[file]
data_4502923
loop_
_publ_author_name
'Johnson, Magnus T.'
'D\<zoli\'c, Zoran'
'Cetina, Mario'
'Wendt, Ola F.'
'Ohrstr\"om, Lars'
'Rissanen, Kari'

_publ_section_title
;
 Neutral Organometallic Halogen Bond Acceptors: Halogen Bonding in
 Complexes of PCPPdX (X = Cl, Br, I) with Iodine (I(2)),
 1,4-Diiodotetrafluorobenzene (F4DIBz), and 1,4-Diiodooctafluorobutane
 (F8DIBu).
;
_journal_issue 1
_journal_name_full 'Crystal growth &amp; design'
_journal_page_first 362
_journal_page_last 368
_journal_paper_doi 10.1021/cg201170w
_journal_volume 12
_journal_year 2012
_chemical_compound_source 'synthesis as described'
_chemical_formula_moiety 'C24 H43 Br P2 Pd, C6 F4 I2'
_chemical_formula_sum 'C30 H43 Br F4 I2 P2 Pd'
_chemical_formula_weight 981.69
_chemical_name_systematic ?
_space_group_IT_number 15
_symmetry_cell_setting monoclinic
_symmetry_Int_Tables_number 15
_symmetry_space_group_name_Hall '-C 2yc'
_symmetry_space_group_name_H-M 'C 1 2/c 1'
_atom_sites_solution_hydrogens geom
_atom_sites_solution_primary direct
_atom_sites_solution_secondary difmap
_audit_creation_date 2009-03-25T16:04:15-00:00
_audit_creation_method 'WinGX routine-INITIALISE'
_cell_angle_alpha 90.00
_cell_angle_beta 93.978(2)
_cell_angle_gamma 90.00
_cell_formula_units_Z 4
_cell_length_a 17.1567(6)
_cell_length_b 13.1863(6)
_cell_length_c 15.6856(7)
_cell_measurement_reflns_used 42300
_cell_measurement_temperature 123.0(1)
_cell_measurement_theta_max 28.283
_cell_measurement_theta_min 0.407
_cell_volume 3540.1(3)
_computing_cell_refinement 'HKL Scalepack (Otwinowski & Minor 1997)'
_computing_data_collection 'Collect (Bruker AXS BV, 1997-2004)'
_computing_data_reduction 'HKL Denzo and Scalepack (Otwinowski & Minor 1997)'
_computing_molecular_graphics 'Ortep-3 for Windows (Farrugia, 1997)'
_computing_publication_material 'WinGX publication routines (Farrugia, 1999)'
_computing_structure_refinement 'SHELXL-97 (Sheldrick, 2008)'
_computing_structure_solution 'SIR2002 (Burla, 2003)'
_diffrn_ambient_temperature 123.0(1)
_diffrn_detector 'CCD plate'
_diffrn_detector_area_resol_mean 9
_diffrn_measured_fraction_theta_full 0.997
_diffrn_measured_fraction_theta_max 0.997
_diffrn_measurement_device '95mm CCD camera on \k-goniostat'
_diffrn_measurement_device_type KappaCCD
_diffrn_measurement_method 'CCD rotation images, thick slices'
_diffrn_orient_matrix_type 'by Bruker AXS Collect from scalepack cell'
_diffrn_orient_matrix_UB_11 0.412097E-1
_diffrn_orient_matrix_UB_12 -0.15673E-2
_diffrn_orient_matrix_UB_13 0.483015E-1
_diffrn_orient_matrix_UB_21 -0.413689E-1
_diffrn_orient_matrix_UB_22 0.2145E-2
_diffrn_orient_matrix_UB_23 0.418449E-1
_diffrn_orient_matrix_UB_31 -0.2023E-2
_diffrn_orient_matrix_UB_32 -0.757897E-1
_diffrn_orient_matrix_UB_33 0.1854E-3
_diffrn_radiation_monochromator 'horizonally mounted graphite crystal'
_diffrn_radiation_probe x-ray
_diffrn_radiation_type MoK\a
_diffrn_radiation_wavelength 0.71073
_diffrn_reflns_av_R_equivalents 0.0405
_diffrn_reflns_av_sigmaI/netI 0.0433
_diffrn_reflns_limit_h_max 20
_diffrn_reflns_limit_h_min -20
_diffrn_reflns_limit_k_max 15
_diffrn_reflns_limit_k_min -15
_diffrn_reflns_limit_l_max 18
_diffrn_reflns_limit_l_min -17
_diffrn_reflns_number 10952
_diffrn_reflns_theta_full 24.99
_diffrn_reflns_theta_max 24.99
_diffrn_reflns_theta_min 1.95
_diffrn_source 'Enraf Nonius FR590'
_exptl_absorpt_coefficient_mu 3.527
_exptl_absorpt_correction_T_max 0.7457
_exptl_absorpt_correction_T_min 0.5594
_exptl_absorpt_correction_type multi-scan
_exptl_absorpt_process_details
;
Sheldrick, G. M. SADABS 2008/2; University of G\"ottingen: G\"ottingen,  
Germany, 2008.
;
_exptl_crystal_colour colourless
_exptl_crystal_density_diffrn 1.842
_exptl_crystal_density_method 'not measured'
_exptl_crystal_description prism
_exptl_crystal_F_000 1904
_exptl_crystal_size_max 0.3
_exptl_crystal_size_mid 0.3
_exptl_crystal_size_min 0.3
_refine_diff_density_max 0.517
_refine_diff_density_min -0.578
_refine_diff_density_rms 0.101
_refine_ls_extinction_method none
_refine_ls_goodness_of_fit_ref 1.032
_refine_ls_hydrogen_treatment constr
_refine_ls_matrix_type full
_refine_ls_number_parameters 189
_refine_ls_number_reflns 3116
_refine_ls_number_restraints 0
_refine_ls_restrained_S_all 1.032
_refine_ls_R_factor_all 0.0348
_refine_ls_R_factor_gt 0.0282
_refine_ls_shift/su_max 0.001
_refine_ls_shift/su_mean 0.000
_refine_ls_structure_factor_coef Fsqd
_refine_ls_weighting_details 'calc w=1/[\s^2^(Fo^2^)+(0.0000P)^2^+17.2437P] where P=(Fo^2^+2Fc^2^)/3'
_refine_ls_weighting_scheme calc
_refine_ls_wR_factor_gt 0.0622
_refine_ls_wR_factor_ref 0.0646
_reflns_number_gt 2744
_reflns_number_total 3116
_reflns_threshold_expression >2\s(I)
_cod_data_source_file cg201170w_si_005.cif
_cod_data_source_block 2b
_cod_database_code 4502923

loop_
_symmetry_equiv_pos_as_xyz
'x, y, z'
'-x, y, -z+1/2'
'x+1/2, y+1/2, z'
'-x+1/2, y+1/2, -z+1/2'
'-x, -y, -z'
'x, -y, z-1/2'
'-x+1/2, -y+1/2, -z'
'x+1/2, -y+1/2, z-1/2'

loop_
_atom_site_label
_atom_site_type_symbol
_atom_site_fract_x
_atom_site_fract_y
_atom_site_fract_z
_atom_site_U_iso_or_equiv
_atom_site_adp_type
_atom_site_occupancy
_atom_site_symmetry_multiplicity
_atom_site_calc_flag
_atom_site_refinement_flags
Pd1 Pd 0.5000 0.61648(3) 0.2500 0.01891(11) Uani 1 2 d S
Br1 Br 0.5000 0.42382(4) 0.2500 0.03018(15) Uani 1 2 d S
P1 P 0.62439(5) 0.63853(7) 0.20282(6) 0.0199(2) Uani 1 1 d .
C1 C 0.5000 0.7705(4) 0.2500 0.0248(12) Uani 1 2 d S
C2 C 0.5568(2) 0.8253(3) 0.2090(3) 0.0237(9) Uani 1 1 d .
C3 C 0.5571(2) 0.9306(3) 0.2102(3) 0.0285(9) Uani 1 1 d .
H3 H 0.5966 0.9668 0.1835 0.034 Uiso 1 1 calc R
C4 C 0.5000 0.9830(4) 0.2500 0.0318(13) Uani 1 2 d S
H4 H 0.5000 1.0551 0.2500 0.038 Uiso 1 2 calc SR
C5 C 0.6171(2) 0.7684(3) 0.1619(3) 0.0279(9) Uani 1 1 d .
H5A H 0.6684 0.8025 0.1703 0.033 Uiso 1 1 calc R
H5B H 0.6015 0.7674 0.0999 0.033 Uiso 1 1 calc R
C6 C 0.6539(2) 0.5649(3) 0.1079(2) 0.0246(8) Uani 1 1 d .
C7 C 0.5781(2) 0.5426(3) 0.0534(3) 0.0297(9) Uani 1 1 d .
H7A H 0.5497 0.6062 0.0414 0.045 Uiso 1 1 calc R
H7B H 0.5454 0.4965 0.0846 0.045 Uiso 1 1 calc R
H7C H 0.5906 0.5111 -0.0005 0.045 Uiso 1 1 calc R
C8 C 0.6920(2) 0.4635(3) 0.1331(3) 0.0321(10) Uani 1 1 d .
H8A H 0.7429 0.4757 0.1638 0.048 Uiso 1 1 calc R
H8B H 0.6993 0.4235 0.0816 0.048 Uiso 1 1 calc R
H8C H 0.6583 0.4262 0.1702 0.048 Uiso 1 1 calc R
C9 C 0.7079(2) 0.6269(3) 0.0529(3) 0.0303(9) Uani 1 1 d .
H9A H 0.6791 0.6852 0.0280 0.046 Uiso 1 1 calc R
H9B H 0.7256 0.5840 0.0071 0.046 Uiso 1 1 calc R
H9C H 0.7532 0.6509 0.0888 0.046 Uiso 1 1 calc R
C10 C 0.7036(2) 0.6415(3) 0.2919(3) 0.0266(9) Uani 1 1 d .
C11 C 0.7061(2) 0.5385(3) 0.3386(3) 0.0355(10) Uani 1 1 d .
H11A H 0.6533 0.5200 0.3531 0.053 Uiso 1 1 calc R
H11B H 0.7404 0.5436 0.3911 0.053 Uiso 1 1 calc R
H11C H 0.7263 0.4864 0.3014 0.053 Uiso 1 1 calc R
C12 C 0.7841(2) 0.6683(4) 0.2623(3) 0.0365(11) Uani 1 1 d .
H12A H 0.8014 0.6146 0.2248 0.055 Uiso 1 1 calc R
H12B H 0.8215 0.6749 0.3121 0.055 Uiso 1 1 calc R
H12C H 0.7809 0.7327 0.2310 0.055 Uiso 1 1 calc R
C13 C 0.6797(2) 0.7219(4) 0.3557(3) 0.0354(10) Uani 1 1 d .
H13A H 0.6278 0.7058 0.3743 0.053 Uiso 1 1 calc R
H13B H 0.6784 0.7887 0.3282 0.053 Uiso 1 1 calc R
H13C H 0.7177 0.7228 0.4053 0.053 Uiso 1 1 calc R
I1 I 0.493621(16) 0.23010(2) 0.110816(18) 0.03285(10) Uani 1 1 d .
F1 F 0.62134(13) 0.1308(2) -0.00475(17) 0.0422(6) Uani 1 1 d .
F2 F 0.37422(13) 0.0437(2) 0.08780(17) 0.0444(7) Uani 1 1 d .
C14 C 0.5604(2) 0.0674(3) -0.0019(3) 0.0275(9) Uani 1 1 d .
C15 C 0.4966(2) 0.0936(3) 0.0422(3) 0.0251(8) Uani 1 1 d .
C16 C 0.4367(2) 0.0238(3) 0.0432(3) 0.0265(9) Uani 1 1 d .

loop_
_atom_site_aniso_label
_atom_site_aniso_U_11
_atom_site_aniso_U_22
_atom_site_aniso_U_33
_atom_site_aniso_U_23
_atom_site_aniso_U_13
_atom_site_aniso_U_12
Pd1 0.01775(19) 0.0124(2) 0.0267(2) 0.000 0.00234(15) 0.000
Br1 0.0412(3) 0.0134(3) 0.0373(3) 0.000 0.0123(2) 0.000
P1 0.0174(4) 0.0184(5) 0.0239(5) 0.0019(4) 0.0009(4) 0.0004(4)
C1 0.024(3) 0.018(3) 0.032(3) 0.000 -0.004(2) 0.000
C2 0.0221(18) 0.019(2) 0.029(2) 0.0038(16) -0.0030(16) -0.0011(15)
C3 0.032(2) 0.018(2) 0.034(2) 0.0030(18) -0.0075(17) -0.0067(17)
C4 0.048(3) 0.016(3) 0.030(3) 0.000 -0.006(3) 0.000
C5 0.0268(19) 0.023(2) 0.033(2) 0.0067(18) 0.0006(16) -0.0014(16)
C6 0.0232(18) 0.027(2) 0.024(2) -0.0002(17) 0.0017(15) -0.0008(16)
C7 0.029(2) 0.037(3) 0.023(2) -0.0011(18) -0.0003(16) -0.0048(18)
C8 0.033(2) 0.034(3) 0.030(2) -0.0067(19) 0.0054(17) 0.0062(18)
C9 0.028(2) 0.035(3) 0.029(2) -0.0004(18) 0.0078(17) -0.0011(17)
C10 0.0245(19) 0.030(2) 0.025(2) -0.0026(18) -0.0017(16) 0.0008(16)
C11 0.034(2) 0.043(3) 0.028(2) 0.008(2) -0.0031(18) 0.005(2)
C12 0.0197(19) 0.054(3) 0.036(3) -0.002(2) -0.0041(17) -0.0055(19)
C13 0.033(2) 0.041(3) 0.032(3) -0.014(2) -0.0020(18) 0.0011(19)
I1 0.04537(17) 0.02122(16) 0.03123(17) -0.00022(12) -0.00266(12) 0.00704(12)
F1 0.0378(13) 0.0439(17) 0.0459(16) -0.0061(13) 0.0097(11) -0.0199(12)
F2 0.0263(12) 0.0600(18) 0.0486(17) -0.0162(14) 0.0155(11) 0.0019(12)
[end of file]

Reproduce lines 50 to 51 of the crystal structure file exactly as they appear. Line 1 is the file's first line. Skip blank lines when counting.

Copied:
_cell_volume 3540.1(3)
_computing_cell_refinement 'HKL Scalepack (Otwinowski & Minor 1997)'